Second, a lot of attendees come to your event via their employers, and they need to make a good business case for why it would be beneficial both to their professional development and the company. Having the perks laid out for them makes their job easier and raises the chances they’ll attend.

To make the case for your event, you need to have a separate “Why Attend?” section or page on your event website. You can sell the benefits to potential attendees by providing compelling visuals, testimonials, stats, and even a how-to guide on convincing the boss. 

Stay tuned for parts 2 and 3 in this series.

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Partner Voices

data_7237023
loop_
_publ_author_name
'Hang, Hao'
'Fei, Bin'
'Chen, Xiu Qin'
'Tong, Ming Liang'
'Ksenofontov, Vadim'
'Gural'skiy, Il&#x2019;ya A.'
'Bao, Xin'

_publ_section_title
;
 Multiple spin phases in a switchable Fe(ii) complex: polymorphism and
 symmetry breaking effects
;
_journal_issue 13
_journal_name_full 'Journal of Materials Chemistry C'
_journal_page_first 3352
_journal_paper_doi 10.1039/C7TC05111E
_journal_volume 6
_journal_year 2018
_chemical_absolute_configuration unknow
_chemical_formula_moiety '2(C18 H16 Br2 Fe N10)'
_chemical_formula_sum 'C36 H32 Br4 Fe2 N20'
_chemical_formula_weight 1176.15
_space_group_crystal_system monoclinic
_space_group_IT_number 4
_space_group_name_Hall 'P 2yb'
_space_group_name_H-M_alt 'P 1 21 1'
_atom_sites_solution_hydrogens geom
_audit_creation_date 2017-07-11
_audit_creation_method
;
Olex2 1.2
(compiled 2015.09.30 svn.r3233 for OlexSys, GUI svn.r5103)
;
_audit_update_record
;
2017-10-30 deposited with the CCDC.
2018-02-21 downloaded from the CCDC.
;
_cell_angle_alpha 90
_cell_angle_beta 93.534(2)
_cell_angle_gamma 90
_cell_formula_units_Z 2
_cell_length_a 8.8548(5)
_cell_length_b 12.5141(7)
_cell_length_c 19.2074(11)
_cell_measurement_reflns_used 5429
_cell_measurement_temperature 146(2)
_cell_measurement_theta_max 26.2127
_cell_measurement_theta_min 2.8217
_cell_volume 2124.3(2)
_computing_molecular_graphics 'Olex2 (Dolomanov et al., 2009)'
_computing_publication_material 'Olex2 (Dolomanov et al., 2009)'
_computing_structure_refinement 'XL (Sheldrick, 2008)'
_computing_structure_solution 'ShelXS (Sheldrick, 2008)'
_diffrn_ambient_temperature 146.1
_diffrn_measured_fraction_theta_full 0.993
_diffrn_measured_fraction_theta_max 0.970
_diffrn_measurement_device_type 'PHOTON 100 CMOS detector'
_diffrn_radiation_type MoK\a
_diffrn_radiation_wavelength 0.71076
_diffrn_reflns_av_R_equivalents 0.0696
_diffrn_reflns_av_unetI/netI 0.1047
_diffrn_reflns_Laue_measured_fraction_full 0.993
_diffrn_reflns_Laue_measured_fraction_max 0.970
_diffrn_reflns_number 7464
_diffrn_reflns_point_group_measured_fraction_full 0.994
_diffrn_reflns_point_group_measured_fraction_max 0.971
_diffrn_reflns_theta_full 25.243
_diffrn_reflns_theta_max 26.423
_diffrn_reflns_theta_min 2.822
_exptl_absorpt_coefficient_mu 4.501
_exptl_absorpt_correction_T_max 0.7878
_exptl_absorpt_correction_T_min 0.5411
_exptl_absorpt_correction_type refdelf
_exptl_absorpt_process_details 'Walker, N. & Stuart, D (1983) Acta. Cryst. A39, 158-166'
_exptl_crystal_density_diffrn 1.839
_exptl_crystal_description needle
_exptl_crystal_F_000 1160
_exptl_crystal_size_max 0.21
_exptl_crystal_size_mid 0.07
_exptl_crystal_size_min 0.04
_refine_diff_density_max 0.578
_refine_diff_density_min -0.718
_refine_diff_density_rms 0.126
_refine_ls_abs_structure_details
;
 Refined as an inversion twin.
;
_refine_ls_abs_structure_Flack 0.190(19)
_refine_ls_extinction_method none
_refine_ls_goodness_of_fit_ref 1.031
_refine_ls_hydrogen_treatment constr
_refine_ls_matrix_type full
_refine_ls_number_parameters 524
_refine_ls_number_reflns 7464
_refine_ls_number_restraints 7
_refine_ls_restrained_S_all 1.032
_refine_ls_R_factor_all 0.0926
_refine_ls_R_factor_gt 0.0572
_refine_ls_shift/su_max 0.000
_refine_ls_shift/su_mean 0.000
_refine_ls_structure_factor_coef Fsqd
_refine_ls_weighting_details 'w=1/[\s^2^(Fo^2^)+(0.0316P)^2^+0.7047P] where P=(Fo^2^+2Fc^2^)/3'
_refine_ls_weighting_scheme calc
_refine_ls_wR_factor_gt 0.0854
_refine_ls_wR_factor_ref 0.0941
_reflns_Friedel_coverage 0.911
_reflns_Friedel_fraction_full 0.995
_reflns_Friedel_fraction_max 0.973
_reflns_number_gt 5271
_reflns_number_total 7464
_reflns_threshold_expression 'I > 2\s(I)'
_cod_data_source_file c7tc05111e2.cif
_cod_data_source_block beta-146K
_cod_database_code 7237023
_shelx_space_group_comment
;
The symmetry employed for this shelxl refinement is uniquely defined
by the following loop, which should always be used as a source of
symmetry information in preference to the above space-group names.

Less than six months ago, Lisa Messina joined the Las Vegas Convention and Visitors Authority (LVCVA) as the first-ever chief sales officer after leading the sales team at Caesars Entertainment. A 12-year Las Vegas resident, Messina is a graduate of Cornell University’s School of Hotel Administration and serves on MPI International’s board of directors. TSNN had a chance to catch up with this dynamic leader and talk to her about her vision for the new role, current shifts in the trade show industry, creating more diversity and equity within the organization, and advice to future female leaders. Lisa Messina, Chief Sales Officer, LVCVA With Las Vegas becoming The Greatest Arena on EarthTM, what are some of the things you’re most excited about in your role? Our team was at The Big Game’s handoff ceremony earlier this month, and I couldn’t help but think, “We’re going to crush it next year!”  These high-profile events and venues not only drive excitement, but also provide unmatched opportunities for event planners. Allegiant Stadium hosts events from 10 to 65,000 people and offers on-field experiences. Formula 1 Grand Prix will take place in Las Vegas in November, after the year-one F1 race, the four-story paddock building will be available for buyouts and will also offer daily ride-along experiences that will be available for groups. And, of course, the MSG Sphere officially announced that it will open in September, ahead of schedule, with a U2 residency. It’s going to be the most technologically advanced venue as far as lighting, sound, feel, and even scent, and it will be available for buyouts and next-level sponsorships inside and outside. There’s no ceiling to what you can do when you’re doing events in Las Vegas.  Allegiant Stadium As the trade show and convention business returns to the pre-pandemic levels, what shifts are you noticing and how do you think they will impact the industry going forward? Our trade show organizers are very focused on driving customer experience. Most of our organizers are reporting stronger exhibitor numbers and increased numbers of new exhibitors, with trade shows proving to be almost or above 2019 levels. Now our organizers are really doubling down on driving attendance and focusing on the data to provide that individualized, customized experience to help attendees meet their goals and get the best value. Some companies continue to be cautiously optimistic with their organizational spend when it comes to sending attendees, but I think it will continue to improve. As the U.S. Travel Association makes more progress on the U.S. visa situation, we also expect a growing influx of international attendees. What are some innovative ways the LVCVA helps trade show and convention organizers deliver the most value for their events? We focus on customer experience in the same way that trade show organizers are thinking about it. We got rave reviews with the West Hall Expansion of the Las Vegas Convention Center (LVCC), so over the next two years, we will be renovating the North and the Central halls, which will include not just the same look and feel, but also the digital experiences that can be leveraged for branding and sponsorship opportunities.  Vegas Loop, the underground transportation system designed by The Boring Company, is also a way we have enhanced the customer experience. Vegas Loop at the LVCC has transported more than 900,000 convention attendees across the campus since its 2021 launch. Last summer, Resorts World and The Boring Company opened the first resort stop at the Resorts World Las Vegas , with plans to expand throughout the resort corridor, including downtown Las Vegas, Allegiant Stadium and Harry Reid International Airport. The LVCVA also purchased the Las Vegas Monorail in 2020, the 3.9-mile-long elevated transportation system that connects eight resorts directly to the convention center campus. This is the only rail system in the world that integrates fares directly into show badges and registration. For trade show organizers, these transportation options mean saving time, money and effort when it comes to moving groups from the hotels to LVCC and around the city. Also, the more we can focus on building the infrastructure around the convention center, the more it supports the customer experience and ultimately supports our trade show organizers. Scheduled to debut in Q4, Fontainebleau Las Vegas will offer 3,700 hotel rooms and 550,000 square feet of meeting and convention space next to LVCC.  What are some of the plans for advancing DEI (diversity, equity and inclusion) within your organization? We’re currently partnering with instead of working with a leading consulting firm, to lay the foundation and create a solid DEI plan and be the leader when it comes to DEI initiatives. The heart of that journey with the consulting firm is also talking to our customers about their strategic approaches to DEI and driving innovation in this space.  What are your favorite ways to recharge? My husband and I have an RV and we’re outdoorsy people. So, while we have over 150,000 world-class hotel rooms and renowned restaurants right outside our doorstep, one of my favorite things to do is get out to Red Rock Canyon, the Valley of Fire, and Lake Mead. Five of the top national parks are within a three-hour drive from Las Vegas, so there’s a lot you can do. We love balancing the energy of Las Vegas with nature, and we’re noticing that a lot of attendees add activities off the Strip when they come here.  Valley of Fire What advice would you give to women following leadership paths in destination marketing? I think it’s about being laser-focused on what you want to accomplish; building a team around you that lifts you and helps you achieve your goals; and being humble and realizing that you do it as a group. No one gets this done alone. Thankfully, there are a lot of women in leadership in this organization, in our customers’ organizations, and in this city that we can be really proud of. We’re a formidable force that is making things happen.   This interview has been edited and condensed. This article is exclusively sponsored by the Las Vegas Convention & Visitors Authority. For more information, visit HERE.